In anticipation of catastrophe, Jenna never allowed herself to become too attached to any one person in her life. Why would she? She learned very early on that, despite all best efforts, the catastrophe would always come. In fact, it seemed that the harder she tried to prevent them, the worse they’d be.
It wasn’t like she set out to be a loner. For all intents and purposes, she was a people person. She enjoyed talking with people, going out with friends, having people to lean on when things were going awry. And, oh, did they ever go awry. She couldn’t, in good conscience, allow people to get stuck in the web of bullshit that was her life. It wasn’t fair, to her or the people in her life, and the guilt of it would eat her up from the inside out everytime it happened. It was just easier to remain on her own.
Her first memory of catastrophe by proxy was around 12 years ago, in preschool. She was a hopelessly bouncy child with an inexplicably large voice and sparkling green eyes. Her tightly curled hair was cut into an “easy to handle”, chin-length bob that looked much like a Bob Ross Happy Little ‘Fro one humid days. Not that she cared at the time. At 4, all she knew was that this new haircut promised less yanking and detangling, less time scrubbing when she’d cover her hair in some random, sticky substance she’d somehow encounter while playing. Her mom said she had a “talent for finding the stickiest substance in the room and covering herself in it”, which she thought to be the absolute best compliment anyone could give her.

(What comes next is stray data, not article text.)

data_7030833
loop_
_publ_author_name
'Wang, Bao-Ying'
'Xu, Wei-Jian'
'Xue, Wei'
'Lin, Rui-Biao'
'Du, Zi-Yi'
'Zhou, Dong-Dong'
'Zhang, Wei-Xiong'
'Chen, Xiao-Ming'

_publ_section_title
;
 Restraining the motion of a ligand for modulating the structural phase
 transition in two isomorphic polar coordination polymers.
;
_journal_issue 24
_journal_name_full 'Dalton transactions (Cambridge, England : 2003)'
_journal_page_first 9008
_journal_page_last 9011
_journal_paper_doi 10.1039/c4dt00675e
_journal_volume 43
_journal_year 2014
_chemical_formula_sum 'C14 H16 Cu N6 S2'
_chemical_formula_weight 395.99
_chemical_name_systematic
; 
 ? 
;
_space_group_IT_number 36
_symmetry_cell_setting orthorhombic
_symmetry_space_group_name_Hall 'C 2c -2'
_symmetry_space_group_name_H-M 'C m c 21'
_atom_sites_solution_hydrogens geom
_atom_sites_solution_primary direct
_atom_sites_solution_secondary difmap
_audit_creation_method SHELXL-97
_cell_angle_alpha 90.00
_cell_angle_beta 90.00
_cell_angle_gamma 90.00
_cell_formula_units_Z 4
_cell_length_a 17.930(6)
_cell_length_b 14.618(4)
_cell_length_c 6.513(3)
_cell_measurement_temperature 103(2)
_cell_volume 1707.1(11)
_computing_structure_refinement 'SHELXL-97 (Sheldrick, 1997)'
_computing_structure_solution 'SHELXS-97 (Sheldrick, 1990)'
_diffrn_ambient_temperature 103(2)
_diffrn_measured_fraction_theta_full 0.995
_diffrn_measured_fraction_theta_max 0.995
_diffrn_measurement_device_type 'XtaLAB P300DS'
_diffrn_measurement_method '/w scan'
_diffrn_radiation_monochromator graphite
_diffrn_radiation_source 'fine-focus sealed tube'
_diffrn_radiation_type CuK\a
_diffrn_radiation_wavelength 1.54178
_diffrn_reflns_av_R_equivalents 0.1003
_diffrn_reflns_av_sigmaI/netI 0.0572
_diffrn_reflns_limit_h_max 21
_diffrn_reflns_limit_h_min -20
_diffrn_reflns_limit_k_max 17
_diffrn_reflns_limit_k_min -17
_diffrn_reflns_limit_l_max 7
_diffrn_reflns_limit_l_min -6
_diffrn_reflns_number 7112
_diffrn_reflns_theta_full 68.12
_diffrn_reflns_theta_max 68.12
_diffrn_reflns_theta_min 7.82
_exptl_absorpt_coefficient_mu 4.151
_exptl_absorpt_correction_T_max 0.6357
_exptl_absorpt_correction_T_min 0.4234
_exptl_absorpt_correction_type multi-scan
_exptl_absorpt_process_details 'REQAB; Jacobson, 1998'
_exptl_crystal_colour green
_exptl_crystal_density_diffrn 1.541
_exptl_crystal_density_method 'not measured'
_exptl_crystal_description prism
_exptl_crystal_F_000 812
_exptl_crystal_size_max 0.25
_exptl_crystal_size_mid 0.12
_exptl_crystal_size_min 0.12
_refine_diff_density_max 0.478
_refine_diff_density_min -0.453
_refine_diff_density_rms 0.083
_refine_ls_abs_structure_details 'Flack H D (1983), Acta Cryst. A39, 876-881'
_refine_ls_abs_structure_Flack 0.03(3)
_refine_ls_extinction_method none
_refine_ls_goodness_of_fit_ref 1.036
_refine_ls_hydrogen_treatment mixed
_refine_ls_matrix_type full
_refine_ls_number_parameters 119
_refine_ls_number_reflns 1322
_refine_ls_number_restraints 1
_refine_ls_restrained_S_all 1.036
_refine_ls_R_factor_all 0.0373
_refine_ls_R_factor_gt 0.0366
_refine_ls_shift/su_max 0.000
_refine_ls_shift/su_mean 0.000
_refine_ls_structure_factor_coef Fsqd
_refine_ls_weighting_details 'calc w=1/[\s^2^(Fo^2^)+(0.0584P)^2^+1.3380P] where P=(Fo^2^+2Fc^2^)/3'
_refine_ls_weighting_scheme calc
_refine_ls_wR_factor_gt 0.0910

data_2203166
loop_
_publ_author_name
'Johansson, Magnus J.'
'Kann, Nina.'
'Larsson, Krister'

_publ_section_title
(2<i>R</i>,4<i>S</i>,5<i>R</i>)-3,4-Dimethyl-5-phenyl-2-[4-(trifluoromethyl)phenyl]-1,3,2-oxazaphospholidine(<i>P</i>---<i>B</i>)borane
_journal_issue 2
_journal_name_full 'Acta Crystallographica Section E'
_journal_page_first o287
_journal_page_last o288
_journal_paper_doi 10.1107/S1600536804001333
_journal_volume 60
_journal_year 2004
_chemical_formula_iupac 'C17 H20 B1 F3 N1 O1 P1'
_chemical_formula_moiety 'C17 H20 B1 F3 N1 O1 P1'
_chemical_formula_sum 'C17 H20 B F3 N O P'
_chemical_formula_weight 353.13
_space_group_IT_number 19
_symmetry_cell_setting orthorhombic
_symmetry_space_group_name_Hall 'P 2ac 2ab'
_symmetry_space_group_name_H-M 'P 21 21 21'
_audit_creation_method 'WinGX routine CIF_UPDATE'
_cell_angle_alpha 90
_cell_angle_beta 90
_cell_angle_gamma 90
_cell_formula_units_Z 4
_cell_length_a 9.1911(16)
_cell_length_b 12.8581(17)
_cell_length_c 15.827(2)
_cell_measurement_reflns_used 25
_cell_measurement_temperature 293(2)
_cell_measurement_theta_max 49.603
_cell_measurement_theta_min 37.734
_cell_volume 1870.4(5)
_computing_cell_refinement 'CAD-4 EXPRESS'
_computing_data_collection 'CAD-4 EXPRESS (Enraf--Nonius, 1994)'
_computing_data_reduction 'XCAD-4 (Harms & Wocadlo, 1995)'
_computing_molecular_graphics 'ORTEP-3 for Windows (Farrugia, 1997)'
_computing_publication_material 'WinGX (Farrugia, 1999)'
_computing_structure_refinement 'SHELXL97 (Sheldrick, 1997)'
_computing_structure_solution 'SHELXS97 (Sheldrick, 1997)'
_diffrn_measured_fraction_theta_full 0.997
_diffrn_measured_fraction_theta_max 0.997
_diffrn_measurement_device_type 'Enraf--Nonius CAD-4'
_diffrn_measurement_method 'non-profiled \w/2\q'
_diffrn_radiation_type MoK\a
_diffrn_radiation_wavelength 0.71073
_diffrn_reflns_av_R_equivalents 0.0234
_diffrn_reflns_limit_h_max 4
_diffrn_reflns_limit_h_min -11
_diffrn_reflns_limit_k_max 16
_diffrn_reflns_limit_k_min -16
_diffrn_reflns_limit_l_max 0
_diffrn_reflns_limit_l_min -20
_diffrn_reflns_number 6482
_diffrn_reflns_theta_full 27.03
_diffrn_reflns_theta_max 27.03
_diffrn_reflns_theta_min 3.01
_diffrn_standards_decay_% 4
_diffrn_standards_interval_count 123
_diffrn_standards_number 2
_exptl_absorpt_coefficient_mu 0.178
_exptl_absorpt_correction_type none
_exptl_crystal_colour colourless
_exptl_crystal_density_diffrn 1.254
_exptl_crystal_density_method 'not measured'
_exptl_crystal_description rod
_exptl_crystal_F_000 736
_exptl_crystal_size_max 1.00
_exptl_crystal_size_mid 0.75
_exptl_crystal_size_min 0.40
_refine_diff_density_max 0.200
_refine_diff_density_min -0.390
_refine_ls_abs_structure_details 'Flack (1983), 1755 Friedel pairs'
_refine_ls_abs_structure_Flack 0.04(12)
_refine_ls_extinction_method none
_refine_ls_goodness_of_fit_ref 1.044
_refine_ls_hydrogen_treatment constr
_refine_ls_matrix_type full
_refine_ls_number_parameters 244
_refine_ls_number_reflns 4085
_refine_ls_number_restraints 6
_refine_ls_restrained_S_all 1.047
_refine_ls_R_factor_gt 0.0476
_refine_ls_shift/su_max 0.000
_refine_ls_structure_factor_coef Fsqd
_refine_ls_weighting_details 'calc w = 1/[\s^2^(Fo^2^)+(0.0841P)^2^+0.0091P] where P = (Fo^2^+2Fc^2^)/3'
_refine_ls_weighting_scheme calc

It had been her first day at Meadowlark Preschool. As she sat in the back of her mom’s old minivan, she was an intense mix of absolutely terrified and beyond excited. She squeezed Dugga-Bunny tight.
“Mama, do you think the kids will be nice to Dugga-Bunny,” she asked nervously. It had always been easier for her to worry for others than herself, even when that other was the musty, old stuffed rabbit she’d carried everywhere with her since she could remember.
“Absolutely, sweetie,” her mom answered somewhat distractedly. Amanda was a little nervous herself. She’d never planned to put her daughter into preschool. The plan had been for Daniel to work, while she would work from home with Jenna until she was in full-time first grade. Then Daniel had to panic. Family life was just “too hard”, he’d said.
“I’m just not ready to be that guy,” he insisted as he was packing his belongings into the back of his new Range Rover.
“What guy is that, exactly, Daniel?! A fucking FATHER? You can’t be that guy?” She’d screamed loud enough that she could see her neighbor, Mrs. Curtis, trying to stealthily peek over the row of junipers separating their yards. Amanda didn’t care, she’d wanted everyone to know what a piece of shit he was.
After Daniel left, the company she’d worked for went belly up. They’d given no warning, no severence, no last paycheck. Her plan was definitely not to be entering a crappy, entry-level job in an industry she’d been working in for decades as a lead developer. Now, she had to take what she could get. What little was left of their savings after Daniel took the majority of it, was dwindling to near nothing, and it’s not like she’d heard a peep from him in the past 6 months. She’d have to make due.
“Mama?” Jenna’s pensive voice broke into her thoughts. “You’re going to come back, right?”